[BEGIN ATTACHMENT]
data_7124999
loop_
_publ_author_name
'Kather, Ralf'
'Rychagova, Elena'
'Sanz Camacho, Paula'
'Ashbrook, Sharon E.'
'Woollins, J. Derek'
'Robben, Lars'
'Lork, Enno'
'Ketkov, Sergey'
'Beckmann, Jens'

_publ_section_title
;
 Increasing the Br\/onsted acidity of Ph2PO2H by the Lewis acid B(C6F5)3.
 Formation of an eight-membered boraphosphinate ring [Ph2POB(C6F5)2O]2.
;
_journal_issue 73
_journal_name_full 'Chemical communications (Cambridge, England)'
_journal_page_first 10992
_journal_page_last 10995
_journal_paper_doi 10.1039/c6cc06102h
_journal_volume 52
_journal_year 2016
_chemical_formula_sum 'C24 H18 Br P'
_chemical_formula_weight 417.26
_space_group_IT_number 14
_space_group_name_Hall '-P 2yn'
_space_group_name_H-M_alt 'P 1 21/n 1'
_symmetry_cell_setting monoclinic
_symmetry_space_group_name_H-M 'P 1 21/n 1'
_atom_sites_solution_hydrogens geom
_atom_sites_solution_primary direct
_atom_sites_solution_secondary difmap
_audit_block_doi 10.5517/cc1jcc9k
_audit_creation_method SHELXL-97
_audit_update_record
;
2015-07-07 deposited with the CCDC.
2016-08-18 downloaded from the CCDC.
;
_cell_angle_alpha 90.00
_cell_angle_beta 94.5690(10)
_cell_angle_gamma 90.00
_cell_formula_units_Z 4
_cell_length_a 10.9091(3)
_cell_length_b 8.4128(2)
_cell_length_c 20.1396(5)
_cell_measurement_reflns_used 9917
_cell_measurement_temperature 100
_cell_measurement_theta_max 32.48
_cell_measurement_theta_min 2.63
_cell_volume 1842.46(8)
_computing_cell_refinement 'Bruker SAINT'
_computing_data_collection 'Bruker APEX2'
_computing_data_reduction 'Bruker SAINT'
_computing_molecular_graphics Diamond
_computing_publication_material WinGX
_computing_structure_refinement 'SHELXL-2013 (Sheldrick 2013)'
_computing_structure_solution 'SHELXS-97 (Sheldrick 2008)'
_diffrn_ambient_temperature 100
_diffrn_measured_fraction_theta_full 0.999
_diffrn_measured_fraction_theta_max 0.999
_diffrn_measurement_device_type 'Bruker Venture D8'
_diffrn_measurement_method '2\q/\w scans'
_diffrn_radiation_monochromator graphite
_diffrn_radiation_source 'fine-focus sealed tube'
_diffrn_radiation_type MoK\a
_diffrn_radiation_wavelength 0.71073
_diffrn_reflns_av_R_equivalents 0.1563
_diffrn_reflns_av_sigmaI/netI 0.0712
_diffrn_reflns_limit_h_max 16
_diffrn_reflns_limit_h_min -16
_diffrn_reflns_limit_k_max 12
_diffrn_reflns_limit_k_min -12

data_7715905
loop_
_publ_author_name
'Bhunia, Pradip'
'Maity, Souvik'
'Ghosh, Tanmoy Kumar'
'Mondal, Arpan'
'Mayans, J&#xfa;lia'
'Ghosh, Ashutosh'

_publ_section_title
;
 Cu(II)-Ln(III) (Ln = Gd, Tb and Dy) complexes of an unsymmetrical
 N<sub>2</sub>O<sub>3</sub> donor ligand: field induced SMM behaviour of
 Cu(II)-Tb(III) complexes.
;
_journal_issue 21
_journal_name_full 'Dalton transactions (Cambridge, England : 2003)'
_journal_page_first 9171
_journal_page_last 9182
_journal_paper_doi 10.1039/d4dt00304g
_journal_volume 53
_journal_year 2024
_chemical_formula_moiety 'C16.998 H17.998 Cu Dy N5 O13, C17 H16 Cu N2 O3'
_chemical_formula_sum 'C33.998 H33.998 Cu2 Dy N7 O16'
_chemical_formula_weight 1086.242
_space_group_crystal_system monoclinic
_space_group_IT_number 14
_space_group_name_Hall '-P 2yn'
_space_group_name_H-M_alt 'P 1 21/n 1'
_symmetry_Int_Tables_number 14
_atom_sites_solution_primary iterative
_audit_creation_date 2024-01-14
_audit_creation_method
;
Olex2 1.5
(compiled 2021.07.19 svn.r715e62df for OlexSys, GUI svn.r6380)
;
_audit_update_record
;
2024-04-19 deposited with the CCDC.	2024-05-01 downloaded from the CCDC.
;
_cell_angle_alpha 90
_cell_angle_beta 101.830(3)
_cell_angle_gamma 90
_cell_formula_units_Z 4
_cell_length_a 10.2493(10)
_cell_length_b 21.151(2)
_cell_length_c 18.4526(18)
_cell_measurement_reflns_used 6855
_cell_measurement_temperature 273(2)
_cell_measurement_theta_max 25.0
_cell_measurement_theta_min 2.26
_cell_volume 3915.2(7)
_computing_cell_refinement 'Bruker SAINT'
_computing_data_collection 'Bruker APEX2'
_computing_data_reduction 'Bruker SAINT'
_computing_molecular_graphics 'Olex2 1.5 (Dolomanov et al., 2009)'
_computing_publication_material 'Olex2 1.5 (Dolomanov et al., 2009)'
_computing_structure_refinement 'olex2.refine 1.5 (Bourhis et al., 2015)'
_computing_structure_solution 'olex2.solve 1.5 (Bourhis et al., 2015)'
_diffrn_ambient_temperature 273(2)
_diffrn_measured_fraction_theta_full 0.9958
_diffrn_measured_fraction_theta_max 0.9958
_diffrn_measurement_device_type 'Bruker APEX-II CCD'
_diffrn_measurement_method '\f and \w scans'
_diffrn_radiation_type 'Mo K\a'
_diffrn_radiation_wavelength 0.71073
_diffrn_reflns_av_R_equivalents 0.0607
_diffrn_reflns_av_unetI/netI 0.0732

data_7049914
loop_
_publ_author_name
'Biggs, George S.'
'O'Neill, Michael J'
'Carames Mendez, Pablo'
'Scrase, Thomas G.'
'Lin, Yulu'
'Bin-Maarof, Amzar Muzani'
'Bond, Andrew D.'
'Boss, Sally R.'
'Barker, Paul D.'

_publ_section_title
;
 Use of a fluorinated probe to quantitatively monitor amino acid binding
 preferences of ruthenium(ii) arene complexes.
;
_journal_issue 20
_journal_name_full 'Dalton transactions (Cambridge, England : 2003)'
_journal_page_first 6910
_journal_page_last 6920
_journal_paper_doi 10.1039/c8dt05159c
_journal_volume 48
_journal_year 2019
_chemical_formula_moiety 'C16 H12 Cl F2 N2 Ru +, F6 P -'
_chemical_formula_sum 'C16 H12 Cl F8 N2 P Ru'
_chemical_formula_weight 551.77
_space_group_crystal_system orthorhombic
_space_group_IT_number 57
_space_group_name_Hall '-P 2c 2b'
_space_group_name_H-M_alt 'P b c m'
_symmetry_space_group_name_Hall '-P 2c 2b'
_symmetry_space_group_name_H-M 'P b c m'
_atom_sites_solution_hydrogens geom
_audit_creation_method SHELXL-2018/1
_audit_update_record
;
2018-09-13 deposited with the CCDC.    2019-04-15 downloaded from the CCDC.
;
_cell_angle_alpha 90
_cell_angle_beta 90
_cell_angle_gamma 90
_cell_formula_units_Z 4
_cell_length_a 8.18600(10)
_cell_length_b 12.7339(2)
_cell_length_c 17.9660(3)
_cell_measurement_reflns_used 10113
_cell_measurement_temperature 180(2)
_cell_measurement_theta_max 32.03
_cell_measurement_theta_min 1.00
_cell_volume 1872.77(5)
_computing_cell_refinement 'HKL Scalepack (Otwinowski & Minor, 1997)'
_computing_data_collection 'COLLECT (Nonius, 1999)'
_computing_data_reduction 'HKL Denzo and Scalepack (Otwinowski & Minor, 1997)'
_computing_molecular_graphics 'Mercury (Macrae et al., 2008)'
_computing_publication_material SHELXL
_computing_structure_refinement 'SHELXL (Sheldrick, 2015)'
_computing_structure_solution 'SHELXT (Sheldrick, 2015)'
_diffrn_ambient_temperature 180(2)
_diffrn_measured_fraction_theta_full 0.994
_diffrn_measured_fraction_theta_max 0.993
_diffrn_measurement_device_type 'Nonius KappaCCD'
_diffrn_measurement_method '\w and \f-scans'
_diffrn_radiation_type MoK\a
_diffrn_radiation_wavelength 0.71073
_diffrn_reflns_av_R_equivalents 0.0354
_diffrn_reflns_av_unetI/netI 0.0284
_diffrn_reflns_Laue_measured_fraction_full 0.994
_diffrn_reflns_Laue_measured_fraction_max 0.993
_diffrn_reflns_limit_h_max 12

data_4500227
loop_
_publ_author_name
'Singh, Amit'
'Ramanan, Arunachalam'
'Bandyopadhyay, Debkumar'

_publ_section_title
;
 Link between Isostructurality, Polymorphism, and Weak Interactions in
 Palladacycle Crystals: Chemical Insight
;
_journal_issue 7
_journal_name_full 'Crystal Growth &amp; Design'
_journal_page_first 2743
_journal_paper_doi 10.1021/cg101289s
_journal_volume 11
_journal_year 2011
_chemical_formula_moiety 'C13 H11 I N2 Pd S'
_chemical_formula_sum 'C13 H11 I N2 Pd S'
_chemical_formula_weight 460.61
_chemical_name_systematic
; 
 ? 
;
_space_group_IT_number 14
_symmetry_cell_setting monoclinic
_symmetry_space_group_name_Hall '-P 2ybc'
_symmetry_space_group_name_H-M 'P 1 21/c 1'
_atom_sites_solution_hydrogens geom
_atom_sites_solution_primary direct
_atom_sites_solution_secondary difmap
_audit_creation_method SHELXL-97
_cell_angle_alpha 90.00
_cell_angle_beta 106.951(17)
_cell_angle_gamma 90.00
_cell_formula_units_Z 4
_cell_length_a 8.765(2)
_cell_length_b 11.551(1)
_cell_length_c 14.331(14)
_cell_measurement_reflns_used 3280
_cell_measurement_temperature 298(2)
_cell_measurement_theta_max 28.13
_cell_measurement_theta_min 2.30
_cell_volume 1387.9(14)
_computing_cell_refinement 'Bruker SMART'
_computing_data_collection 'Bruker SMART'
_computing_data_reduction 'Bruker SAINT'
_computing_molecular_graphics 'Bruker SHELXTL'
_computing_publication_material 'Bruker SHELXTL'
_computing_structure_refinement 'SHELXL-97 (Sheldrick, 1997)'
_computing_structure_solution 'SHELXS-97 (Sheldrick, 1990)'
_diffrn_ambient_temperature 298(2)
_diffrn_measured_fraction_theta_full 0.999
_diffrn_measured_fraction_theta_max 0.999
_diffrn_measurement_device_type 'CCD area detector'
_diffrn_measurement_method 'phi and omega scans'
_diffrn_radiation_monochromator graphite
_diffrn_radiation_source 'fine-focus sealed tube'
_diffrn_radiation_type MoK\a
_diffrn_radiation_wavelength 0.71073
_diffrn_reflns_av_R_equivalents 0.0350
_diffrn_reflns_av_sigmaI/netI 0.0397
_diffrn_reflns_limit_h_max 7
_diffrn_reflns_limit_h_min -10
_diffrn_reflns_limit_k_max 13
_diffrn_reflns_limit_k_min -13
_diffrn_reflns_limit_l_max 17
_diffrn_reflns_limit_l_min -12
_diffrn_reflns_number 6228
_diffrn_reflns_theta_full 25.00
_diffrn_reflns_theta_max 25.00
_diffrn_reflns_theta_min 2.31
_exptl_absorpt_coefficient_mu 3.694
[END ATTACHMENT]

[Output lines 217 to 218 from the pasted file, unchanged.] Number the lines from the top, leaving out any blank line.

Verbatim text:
_publ_author_name
'Singh, Amit'